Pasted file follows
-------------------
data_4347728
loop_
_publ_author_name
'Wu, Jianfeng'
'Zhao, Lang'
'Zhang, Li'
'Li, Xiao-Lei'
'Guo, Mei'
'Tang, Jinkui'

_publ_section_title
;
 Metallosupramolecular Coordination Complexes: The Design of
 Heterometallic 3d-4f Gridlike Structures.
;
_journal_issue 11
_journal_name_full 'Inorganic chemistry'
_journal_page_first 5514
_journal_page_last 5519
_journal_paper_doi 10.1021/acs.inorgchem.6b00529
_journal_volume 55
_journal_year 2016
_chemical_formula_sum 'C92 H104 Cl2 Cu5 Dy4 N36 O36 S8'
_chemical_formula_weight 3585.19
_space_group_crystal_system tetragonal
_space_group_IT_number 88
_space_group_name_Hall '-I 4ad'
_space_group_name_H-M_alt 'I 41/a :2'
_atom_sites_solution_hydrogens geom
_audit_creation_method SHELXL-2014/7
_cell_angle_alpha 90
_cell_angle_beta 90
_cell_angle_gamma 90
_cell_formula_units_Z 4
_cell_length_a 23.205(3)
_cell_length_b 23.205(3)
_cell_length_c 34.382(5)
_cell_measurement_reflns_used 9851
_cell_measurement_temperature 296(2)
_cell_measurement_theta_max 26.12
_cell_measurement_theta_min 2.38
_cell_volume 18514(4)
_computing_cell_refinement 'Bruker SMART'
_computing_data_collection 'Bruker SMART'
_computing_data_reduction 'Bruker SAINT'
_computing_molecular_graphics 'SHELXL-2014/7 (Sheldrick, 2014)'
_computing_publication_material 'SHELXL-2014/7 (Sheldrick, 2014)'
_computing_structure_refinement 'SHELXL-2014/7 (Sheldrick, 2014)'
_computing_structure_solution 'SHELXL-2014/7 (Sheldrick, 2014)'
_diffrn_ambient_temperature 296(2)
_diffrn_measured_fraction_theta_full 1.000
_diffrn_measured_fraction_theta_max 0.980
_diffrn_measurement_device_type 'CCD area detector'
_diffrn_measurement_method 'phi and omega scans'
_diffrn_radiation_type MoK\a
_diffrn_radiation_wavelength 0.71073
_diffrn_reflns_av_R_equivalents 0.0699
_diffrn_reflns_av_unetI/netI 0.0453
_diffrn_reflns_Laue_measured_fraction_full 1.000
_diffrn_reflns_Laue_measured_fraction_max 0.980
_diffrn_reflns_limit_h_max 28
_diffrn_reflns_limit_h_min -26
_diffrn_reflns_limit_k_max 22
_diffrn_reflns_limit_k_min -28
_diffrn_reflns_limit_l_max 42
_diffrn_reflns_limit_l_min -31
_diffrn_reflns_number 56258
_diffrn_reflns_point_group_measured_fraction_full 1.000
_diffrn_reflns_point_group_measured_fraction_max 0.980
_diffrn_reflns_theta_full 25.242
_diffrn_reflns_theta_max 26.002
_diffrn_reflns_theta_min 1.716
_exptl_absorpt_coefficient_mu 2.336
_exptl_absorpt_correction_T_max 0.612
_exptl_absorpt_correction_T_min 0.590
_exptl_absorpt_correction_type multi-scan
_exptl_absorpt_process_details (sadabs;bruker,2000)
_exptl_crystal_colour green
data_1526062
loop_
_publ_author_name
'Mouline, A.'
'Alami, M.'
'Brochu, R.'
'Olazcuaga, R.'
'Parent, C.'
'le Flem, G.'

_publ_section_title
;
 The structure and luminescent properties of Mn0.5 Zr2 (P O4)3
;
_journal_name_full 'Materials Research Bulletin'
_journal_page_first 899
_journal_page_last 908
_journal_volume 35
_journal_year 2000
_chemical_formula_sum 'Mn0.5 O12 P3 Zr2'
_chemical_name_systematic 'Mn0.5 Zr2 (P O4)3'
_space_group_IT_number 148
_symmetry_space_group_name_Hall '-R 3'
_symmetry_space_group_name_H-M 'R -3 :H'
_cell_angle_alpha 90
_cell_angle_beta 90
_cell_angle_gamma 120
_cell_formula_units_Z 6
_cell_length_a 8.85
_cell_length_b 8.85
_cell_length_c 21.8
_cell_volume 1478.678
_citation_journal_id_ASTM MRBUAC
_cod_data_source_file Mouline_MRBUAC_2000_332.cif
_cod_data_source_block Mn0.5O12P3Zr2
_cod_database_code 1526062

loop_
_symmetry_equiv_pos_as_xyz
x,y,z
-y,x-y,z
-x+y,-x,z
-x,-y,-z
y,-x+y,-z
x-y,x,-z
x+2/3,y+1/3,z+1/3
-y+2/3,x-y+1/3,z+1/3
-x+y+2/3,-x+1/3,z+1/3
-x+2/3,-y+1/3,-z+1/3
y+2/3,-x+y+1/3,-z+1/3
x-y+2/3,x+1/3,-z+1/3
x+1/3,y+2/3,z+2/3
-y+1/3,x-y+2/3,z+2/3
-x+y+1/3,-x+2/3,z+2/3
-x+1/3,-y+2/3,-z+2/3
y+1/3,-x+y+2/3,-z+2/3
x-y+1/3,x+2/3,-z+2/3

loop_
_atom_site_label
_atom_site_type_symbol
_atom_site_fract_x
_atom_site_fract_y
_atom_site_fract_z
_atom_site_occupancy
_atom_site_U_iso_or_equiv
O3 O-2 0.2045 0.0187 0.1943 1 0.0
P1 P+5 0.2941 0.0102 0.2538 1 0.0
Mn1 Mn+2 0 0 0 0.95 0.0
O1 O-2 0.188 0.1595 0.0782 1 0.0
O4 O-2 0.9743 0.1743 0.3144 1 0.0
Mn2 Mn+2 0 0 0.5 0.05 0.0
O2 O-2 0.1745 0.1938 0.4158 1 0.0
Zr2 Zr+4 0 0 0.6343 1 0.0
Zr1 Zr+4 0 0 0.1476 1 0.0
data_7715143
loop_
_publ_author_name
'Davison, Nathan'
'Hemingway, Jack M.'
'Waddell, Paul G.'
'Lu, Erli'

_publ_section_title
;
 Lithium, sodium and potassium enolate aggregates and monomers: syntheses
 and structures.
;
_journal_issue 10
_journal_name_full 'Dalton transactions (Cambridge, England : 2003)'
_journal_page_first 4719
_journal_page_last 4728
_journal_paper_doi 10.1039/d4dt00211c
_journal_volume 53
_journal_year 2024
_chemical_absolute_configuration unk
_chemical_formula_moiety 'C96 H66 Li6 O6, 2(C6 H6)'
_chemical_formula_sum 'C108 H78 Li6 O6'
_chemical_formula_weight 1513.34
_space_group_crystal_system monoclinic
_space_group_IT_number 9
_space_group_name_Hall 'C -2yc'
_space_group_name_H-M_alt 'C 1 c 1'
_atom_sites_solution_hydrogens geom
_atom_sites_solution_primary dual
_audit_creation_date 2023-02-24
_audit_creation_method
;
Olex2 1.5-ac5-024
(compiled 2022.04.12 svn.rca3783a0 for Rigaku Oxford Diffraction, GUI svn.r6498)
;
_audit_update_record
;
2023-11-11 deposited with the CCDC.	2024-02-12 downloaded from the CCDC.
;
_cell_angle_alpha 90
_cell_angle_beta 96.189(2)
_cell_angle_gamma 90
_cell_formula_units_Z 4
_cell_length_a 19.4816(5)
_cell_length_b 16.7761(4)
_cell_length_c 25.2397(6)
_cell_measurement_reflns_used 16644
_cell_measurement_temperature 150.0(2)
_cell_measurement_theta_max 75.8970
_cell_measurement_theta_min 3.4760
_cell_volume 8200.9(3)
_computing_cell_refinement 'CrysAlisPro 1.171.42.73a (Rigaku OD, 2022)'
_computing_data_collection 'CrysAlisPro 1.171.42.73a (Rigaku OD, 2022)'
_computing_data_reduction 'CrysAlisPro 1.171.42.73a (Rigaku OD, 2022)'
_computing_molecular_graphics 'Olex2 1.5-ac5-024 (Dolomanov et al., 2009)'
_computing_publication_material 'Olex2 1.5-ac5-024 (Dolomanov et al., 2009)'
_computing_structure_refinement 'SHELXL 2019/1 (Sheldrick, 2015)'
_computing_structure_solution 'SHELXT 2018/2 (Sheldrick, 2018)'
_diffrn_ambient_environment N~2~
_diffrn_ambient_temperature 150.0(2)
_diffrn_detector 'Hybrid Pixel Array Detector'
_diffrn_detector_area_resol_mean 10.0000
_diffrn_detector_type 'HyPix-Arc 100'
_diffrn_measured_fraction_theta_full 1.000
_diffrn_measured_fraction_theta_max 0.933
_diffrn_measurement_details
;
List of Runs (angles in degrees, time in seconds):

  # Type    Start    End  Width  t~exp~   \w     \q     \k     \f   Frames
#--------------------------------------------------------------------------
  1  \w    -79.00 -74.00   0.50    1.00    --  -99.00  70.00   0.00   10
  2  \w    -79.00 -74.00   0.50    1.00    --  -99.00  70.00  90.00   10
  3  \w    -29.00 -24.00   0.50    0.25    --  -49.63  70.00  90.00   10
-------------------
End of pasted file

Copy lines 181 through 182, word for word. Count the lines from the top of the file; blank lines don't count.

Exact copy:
;
Olex2 1.5-ac5-024